My History with CRT

I still remember the first time I heard the acronym CRT. I was sitting in a high school class during my sophomore year back in the early 1980’s. The teacher told us that the box in front of us was a CRT. Imagine a CRT sitting in front of students in a classroom today!

For those of you who were not in classrooms back in those days, I am referring to a Cathode Ray Tube monitor. It was a big heavy box that acted as our computer screen back in the days of floppy disks and CPU’s or (Central Processing Units). Oh, those were the days!

Anyway, acronyms and computers have both evolved over the last 40 years or so since I left that high school classroom. Who among us could have predicted the volatility of the acronym CRT? Ironically, another one of the terms that CRT is an acronym for has also been around since about that time I was sitting in front of that monitor in my high school class. That term is Critical Race Theory, and it seems to upset many people as much as the use of profanity.

Honestly, as a school administrator with over 20 years of experience, I was unfamiliar with the term in 2020 when it started making the news and concerns started to be raised that schools were teaching Critical Race Theory. As phone calls started to trickle in from concerned parents, administrators would ask concerned parents and citizens to tell them about a specific lesson that emphasized CRT, but the concerns typically were more about anxiety related to this new term that schools had somehow seamlessly integrated into their teaching.

The timing of this really was a headscratcher since most schools across the country were on the heels of a year or more of fully remote learning due to Covid and nearly every parent in every district across the country had the opportunity to see and/or listen to lessons as teachers streamed their classes in real-time. Interestingly enough, during that entire year, there was no talk about CRT. But just a short time later, this term became the ire of many and through some act of magic, educators across the country were espousing it.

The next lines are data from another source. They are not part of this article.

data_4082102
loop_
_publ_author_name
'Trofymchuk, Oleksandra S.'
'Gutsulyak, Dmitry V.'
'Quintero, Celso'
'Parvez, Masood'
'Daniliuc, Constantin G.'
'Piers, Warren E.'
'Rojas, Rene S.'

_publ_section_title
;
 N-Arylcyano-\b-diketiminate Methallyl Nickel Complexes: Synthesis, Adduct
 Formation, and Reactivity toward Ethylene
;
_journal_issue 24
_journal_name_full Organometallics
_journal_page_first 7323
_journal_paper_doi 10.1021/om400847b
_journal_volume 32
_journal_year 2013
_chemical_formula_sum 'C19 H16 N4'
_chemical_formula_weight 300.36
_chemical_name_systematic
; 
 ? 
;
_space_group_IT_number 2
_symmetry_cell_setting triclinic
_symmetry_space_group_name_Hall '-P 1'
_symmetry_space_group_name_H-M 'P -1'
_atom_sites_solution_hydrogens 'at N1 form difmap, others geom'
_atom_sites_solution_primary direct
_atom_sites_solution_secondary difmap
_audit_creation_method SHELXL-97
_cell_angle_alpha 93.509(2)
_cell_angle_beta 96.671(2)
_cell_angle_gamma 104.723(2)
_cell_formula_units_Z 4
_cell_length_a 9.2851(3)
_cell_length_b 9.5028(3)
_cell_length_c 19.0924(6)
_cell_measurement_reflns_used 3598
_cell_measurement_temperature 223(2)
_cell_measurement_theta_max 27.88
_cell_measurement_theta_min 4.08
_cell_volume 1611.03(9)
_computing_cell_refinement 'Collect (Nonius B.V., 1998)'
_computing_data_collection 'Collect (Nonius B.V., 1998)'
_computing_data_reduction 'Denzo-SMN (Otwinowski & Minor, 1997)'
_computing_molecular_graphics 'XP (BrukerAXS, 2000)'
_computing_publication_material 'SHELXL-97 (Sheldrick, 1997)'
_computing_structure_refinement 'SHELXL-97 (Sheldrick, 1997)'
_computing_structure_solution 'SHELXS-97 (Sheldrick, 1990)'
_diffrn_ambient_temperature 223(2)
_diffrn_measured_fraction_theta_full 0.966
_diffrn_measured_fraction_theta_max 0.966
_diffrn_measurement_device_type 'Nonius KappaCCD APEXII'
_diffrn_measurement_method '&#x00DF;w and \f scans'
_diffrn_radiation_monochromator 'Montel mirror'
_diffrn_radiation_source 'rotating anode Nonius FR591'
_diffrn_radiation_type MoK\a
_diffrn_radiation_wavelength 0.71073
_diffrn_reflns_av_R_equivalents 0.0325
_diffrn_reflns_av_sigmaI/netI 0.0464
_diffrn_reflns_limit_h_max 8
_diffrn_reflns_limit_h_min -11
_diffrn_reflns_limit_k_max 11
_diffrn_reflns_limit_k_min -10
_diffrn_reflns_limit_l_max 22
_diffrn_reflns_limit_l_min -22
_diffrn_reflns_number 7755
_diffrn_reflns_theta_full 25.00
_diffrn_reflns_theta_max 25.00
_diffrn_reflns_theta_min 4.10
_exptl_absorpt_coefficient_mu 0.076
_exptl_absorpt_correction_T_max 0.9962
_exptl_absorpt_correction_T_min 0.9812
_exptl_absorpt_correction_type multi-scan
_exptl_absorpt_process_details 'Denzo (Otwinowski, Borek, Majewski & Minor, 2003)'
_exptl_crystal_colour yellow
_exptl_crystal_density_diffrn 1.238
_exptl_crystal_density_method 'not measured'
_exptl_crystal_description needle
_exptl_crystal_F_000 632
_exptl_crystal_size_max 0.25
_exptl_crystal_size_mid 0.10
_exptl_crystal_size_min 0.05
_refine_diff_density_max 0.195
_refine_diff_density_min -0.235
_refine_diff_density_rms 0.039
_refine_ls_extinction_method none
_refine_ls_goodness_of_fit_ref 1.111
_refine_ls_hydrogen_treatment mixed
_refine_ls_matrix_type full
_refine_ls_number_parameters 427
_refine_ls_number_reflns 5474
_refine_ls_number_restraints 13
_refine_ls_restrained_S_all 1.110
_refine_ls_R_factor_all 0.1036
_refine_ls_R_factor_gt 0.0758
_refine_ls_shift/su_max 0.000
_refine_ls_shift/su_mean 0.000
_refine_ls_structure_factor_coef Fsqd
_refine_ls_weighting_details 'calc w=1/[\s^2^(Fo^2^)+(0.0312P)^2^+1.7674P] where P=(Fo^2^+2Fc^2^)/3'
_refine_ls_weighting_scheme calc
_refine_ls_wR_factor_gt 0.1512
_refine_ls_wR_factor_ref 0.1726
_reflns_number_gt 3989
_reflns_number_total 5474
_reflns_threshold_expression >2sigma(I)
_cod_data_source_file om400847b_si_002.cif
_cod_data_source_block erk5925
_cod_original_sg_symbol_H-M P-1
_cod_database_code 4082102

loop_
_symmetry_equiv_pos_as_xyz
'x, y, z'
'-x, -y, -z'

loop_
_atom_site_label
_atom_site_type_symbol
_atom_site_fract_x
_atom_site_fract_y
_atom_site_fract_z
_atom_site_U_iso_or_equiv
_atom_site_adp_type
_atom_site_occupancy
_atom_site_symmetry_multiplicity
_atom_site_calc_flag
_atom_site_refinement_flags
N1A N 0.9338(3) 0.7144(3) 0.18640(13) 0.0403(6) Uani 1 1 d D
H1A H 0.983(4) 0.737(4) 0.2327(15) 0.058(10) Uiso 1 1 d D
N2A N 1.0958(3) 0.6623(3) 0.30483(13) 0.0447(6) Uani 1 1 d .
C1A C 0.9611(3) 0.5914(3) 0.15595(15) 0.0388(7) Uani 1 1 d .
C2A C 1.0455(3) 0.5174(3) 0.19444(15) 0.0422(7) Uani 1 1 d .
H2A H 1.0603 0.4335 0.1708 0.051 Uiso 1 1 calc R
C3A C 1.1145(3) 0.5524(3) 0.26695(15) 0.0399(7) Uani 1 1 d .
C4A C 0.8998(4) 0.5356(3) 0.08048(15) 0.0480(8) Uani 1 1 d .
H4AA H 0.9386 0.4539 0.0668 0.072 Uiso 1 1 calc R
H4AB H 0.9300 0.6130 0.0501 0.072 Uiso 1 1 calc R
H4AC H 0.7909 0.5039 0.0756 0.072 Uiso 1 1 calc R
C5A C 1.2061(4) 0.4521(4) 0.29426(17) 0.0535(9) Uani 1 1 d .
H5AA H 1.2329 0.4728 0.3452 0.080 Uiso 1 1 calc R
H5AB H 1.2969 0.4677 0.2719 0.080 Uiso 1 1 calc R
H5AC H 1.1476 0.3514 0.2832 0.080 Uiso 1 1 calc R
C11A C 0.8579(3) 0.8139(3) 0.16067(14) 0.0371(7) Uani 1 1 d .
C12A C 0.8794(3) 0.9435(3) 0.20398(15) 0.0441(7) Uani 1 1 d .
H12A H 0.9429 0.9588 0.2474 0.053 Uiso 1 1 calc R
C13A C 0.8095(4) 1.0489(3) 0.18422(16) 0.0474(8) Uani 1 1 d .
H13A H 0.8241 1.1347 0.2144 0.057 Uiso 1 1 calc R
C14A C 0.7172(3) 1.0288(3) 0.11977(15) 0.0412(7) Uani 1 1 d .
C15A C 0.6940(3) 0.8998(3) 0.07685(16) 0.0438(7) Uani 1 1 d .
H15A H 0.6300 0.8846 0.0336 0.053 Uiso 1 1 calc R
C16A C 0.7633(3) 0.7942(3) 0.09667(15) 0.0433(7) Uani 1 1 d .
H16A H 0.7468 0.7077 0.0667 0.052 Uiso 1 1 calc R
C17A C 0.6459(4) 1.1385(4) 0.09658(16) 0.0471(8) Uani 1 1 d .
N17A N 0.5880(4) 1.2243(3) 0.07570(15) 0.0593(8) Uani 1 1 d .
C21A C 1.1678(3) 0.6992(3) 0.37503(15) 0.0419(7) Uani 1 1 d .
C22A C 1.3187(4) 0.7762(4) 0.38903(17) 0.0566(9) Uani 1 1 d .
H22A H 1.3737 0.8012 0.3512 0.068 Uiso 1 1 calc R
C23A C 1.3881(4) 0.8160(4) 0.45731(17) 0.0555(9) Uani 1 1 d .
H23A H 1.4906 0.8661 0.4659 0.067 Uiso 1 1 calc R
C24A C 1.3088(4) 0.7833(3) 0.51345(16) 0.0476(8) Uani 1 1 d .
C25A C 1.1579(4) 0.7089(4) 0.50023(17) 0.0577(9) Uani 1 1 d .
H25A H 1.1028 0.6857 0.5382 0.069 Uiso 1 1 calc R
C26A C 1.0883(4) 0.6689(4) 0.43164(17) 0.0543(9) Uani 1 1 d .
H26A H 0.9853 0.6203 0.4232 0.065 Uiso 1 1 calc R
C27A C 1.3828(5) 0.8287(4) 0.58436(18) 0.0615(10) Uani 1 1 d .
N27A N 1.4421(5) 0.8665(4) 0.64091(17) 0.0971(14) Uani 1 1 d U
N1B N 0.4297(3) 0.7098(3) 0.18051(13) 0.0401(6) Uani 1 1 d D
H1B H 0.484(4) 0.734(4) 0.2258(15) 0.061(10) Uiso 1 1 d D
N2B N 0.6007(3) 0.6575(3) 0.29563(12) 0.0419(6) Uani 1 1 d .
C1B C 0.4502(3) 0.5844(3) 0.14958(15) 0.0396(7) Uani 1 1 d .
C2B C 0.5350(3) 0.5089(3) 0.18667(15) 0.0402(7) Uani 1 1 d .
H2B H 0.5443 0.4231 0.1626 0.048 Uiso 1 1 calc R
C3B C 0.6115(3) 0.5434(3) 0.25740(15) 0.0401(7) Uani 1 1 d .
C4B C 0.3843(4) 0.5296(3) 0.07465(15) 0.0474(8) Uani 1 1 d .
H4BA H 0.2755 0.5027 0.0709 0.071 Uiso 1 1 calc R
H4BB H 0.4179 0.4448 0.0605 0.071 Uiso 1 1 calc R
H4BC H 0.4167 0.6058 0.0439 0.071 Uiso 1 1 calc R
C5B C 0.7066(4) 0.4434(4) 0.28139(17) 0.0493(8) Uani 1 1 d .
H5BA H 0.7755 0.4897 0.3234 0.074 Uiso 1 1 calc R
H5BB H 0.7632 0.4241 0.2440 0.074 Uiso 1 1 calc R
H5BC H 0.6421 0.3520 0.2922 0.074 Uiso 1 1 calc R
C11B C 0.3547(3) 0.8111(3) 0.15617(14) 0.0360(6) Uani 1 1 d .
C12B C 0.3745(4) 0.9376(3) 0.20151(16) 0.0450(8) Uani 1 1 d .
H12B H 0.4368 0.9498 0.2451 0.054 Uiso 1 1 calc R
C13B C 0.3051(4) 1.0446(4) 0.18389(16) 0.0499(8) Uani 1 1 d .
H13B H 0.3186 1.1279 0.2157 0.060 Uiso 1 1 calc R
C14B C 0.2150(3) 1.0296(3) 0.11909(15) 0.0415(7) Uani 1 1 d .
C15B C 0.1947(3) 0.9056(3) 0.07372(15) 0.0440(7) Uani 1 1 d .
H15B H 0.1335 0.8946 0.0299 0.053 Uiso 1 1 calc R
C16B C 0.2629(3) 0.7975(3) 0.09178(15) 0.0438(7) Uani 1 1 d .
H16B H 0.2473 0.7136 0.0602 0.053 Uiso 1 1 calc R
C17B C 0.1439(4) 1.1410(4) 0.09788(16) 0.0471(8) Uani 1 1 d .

Pardon my sarcasm, but if you have experience working in schools you know that rolling out a new initiative, like the teaching of Critical Race Theory is not like hitting the on switch for a light. It takes a great deal of time to support educators in the implementation of a new math curriculum, nevermind an area of study defined by Wikipedia as follows:

Critical race theory (CRT) is a cross-disciplinary examination, by social and civil-rights scholars and activists, to explore how laws, social and political movements, and media shape, and are shaped by, social conceptions of race and ethnicity.

While I would be in full support of CRT being taught to students in schools, it would take a great deal of time and support for school districts to begin this work.

For a little more background on Critical Race Theory, check out the Legal Defense Fund’s website for some Frequently Asked Questions (FAQ’s) about CRT. For a great deal more information on CRT, grab a copy of On Critical Race Theory by Victor Ray It is a very accessible look at CRT and shows clearly how the explicit teaching of the topic would benefit all of us.

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